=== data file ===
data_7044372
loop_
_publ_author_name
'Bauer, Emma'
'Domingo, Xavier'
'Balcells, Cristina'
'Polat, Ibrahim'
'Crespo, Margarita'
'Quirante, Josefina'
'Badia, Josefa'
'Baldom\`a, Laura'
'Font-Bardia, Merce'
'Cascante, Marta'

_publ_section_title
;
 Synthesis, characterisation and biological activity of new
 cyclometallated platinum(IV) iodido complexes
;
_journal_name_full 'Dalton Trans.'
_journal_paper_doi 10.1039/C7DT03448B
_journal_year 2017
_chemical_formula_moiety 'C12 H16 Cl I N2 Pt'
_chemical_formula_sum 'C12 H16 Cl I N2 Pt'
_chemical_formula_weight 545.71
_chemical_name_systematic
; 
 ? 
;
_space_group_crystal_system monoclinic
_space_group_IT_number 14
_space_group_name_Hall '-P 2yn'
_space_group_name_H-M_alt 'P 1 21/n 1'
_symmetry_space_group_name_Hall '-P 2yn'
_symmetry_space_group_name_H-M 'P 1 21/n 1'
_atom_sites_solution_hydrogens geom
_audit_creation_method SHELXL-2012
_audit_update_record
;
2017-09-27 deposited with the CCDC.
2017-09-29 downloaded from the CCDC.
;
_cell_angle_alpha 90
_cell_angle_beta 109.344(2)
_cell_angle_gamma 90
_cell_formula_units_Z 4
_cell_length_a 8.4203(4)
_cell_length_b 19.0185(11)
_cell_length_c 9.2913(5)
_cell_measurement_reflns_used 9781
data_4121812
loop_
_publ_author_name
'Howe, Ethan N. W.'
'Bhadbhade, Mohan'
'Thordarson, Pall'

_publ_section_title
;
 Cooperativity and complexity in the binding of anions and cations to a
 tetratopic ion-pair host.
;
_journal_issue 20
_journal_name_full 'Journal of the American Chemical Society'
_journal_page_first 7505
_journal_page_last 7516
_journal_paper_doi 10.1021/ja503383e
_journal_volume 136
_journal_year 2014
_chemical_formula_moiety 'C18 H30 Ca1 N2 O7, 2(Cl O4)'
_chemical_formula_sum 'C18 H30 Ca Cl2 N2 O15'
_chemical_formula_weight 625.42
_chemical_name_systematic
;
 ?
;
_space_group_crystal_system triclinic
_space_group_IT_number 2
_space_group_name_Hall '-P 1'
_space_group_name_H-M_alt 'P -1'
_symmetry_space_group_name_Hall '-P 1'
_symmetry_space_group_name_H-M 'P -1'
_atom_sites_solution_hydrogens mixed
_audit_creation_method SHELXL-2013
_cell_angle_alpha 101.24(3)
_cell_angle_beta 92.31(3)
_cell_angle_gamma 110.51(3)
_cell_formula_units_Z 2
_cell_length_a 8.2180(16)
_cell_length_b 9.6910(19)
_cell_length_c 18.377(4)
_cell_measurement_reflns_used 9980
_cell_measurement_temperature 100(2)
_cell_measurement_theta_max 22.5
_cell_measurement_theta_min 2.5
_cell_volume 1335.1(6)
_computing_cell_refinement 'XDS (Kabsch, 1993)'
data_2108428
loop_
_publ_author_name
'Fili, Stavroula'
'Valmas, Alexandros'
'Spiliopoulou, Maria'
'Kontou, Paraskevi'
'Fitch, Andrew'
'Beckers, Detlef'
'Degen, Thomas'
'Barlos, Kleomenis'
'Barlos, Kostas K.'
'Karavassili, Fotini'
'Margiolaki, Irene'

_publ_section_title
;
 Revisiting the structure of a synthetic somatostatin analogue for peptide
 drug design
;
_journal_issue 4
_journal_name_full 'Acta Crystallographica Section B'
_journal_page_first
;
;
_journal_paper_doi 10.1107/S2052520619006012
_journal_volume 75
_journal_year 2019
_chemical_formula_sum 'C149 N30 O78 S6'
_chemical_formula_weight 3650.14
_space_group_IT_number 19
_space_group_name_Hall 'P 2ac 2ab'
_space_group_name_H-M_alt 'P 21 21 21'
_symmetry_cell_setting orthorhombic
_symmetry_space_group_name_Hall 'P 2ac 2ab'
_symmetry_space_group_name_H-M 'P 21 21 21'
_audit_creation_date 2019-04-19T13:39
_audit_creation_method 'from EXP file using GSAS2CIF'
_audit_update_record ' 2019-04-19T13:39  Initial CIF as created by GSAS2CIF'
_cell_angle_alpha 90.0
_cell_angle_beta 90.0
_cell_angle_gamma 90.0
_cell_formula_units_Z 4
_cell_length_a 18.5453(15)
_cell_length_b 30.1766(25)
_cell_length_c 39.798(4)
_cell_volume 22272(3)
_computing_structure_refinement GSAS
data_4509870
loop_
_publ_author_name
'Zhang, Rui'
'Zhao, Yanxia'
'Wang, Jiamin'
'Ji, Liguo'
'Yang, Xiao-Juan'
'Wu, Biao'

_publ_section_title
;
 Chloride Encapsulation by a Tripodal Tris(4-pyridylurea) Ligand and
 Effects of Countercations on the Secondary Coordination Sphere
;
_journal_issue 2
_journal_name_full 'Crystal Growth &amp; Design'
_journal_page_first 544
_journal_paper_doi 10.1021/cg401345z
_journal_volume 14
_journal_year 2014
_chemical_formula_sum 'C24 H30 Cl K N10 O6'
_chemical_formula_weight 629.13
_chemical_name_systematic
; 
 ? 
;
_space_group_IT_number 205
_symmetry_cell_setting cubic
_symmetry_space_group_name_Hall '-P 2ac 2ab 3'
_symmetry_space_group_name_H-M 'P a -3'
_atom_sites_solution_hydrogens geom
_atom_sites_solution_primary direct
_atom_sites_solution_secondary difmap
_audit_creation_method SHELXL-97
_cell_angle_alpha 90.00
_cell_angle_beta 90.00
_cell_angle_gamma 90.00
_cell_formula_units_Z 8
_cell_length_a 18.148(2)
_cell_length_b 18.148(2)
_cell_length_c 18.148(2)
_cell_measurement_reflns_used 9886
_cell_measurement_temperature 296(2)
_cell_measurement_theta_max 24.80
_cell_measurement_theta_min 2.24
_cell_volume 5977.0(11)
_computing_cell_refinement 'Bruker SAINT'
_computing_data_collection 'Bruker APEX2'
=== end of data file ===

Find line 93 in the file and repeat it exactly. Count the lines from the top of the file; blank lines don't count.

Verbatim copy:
_cell_measurement_theta_min 2.5